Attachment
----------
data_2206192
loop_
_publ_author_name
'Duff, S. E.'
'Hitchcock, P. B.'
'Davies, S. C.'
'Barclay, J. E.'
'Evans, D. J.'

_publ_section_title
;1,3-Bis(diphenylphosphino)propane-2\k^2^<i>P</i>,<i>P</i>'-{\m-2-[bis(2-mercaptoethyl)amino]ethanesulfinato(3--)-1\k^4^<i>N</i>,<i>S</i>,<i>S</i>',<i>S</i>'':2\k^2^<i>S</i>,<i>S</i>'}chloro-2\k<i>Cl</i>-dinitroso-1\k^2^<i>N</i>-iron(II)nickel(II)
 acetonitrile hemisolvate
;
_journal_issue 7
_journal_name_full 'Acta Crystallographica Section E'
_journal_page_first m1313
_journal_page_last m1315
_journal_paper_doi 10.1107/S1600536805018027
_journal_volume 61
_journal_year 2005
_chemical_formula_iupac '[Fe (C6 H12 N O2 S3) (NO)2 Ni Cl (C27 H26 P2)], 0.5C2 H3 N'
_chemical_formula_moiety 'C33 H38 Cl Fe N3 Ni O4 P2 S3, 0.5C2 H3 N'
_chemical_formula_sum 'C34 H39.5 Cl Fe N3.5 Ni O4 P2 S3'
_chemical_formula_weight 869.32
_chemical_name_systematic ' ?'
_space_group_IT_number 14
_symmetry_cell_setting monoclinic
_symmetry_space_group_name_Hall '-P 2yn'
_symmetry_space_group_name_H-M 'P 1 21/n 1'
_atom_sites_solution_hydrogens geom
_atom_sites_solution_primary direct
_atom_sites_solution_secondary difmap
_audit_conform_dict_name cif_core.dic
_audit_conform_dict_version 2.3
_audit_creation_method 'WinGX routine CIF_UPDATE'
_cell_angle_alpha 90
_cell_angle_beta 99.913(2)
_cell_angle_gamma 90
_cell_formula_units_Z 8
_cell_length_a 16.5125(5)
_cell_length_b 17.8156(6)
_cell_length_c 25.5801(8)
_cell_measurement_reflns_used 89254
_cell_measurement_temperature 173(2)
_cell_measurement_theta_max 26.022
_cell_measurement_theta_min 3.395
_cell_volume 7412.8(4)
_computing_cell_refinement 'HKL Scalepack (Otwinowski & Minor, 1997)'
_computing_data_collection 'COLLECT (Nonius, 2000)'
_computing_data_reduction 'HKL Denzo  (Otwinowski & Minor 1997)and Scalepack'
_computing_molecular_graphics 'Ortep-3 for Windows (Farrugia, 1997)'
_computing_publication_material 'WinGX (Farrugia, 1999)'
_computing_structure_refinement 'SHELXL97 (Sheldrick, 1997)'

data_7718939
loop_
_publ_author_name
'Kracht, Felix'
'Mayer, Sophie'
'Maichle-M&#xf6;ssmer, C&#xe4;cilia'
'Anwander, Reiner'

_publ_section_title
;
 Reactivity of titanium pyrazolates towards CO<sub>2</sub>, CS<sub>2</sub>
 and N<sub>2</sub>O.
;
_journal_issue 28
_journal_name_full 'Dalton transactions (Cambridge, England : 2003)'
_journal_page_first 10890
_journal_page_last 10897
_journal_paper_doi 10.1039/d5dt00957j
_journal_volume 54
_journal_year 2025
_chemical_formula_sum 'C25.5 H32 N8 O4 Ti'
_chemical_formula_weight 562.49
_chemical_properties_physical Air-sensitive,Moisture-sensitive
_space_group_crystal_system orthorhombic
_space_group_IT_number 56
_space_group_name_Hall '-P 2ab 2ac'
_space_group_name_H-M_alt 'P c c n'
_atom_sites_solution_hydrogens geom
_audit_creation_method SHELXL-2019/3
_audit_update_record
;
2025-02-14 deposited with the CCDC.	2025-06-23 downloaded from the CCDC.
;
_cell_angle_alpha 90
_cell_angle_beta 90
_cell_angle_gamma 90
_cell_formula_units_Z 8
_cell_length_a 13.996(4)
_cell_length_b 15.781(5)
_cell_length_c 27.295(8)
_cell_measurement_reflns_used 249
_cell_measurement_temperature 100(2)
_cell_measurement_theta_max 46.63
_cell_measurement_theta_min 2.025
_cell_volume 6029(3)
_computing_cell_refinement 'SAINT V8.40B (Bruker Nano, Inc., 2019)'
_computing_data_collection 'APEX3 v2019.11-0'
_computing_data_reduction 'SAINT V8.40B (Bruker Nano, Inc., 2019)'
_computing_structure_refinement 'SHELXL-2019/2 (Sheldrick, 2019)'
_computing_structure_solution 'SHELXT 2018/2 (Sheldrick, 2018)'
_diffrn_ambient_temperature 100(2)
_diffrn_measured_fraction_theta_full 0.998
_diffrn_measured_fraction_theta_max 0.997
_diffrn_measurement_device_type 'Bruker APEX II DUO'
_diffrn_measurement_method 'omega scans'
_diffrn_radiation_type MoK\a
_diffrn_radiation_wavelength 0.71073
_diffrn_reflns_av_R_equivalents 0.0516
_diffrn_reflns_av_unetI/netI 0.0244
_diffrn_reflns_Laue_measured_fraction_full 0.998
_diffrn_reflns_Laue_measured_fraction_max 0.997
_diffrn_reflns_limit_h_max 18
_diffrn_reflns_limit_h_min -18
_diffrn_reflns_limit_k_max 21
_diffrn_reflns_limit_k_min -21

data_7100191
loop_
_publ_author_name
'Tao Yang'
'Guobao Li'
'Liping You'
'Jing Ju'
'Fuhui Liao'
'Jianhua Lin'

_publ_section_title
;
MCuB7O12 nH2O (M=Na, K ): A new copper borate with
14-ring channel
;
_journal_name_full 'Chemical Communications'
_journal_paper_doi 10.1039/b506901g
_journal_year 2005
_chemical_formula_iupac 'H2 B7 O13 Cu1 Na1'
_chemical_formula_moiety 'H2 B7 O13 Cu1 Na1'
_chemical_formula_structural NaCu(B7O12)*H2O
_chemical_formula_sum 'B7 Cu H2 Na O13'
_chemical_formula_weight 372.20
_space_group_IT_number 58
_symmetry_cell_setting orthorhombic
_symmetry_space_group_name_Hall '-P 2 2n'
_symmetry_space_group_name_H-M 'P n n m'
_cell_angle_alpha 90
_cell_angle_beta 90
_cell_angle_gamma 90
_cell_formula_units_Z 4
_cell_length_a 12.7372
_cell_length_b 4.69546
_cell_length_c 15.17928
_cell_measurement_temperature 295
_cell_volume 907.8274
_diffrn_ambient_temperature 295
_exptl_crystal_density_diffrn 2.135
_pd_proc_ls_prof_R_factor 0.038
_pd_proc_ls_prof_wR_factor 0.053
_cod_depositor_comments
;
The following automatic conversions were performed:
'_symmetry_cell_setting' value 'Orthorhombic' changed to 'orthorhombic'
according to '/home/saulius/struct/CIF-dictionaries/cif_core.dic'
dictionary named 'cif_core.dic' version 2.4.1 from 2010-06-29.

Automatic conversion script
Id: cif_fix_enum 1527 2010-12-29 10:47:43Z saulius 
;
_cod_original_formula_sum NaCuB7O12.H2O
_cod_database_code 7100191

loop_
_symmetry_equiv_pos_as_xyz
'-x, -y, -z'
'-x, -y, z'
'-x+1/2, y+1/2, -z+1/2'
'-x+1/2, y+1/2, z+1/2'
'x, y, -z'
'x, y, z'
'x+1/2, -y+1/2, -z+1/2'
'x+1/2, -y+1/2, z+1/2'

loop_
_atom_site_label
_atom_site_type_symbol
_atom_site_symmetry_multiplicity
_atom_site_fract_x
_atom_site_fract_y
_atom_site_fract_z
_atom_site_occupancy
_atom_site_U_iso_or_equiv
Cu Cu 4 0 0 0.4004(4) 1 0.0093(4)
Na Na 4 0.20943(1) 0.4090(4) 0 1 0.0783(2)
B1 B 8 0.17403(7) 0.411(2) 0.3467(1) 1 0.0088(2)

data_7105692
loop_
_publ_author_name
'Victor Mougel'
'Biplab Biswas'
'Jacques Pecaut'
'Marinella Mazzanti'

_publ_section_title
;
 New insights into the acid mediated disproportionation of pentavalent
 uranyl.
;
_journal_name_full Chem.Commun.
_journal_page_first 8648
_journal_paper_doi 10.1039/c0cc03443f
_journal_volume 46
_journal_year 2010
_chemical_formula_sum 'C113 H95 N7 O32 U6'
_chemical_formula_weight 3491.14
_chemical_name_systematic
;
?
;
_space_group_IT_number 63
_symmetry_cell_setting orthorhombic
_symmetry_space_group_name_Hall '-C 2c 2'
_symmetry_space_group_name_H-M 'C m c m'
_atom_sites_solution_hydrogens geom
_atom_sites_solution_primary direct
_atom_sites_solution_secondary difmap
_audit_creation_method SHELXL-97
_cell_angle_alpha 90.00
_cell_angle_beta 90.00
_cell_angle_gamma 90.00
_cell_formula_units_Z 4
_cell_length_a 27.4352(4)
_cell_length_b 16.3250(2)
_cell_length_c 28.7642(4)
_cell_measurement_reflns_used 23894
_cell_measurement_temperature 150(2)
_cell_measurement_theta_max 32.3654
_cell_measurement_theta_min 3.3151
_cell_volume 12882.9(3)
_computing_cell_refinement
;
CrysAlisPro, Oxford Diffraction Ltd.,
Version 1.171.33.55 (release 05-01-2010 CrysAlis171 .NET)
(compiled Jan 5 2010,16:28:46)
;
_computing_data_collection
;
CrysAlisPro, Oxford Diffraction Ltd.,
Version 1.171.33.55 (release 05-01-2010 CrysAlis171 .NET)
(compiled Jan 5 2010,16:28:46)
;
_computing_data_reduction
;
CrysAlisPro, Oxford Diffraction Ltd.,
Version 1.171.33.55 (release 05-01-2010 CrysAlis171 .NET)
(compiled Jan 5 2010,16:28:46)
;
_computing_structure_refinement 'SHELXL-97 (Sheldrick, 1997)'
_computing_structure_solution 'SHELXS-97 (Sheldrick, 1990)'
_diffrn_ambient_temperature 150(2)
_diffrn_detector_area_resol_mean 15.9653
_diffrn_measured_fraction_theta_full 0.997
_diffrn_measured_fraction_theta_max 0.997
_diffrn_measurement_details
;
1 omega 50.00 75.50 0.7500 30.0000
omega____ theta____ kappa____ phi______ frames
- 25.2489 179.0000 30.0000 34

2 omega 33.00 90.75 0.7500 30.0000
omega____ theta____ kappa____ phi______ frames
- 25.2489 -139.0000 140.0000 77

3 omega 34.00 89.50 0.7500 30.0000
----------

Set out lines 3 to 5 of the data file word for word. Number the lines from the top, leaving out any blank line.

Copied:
_publ_author_name
'Duff, S. E.'
'Hitchcock, P. B.'